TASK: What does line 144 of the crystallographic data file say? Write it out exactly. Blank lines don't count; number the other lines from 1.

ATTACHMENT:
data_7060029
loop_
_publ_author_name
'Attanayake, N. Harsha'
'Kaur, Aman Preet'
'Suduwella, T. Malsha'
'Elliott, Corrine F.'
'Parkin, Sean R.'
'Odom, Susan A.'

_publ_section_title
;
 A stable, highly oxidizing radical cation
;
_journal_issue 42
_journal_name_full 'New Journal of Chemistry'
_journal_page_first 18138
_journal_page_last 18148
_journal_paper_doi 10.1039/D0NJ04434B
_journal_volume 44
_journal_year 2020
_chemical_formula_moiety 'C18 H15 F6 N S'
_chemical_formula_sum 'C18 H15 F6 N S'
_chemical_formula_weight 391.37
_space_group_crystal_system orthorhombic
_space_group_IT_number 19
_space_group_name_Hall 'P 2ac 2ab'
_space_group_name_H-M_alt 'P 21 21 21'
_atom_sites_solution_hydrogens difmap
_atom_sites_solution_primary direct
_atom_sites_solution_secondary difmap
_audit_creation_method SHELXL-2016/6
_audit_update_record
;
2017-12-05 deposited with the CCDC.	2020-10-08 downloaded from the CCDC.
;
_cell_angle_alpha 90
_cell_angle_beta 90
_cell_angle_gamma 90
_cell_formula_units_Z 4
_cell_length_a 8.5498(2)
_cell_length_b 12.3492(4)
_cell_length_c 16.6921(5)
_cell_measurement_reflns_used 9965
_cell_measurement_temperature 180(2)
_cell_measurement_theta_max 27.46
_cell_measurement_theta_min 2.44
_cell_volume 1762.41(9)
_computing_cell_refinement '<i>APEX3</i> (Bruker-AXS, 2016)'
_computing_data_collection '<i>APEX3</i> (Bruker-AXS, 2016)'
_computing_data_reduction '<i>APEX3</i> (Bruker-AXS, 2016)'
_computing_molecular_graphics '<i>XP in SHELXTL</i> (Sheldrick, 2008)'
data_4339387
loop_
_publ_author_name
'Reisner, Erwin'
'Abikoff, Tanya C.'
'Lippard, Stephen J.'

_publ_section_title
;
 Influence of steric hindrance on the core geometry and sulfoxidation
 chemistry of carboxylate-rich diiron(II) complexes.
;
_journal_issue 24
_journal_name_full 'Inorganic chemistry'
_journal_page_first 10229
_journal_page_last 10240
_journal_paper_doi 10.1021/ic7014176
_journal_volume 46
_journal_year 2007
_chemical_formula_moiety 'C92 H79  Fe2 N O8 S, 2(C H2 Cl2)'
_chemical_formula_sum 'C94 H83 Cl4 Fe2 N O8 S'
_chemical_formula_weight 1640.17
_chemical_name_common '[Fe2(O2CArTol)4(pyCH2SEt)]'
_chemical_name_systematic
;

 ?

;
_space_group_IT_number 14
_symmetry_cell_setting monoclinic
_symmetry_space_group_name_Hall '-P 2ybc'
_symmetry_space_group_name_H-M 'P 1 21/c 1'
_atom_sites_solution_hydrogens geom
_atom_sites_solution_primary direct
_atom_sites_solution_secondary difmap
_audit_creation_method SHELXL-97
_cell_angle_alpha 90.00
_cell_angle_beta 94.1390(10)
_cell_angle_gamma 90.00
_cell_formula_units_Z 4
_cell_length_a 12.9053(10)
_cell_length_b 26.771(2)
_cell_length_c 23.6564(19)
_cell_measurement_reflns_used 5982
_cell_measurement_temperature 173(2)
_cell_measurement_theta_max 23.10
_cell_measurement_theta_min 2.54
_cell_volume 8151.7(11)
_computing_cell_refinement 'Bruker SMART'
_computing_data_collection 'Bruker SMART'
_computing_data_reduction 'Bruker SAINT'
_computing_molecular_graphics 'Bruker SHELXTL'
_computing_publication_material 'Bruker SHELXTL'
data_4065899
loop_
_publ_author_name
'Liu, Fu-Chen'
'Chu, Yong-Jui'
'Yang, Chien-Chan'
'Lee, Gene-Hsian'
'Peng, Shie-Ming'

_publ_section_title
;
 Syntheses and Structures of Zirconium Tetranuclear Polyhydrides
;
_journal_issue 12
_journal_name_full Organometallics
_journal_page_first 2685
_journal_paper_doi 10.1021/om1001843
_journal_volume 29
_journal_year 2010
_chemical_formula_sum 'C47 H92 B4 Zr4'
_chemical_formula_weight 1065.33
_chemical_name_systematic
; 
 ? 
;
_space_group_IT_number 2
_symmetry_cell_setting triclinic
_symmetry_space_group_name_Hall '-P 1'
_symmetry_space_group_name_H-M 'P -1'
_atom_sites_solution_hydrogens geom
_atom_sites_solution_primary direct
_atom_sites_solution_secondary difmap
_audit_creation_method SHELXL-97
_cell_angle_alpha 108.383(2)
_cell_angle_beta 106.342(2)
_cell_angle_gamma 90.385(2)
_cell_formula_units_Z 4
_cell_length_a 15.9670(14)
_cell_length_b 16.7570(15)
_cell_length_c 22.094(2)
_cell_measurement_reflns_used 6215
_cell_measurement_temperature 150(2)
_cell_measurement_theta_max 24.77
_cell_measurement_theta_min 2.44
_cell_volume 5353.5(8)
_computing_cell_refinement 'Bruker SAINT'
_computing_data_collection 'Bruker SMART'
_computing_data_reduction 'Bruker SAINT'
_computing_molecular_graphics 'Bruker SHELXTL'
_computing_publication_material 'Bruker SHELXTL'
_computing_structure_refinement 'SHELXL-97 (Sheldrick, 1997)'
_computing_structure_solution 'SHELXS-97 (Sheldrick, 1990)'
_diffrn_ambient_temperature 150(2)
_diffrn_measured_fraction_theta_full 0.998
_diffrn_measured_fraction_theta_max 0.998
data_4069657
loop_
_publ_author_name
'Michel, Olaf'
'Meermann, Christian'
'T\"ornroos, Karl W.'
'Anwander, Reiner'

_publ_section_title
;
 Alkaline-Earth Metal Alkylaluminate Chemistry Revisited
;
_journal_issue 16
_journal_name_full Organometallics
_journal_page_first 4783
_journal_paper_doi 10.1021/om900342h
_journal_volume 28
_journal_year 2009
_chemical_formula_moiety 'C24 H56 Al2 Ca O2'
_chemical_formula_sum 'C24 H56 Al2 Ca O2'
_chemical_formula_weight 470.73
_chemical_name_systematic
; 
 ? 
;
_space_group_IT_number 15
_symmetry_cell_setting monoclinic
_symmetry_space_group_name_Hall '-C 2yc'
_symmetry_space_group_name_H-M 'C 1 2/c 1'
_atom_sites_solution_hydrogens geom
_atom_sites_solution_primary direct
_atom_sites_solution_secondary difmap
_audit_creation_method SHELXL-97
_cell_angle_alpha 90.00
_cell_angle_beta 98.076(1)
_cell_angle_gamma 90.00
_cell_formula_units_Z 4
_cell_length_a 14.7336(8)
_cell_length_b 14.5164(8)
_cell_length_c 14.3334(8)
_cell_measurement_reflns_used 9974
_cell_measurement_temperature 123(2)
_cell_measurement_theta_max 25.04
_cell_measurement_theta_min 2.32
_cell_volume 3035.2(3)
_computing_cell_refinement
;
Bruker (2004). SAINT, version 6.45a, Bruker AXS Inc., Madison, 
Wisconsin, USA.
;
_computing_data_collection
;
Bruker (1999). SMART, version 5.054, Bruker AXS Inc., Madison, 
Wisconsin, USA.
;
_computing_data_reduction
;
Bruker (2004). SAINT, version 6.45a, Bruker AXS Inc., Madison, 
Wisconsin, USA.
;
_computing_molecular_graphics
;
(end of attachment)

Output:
_cell_measurement_theta_max 24.77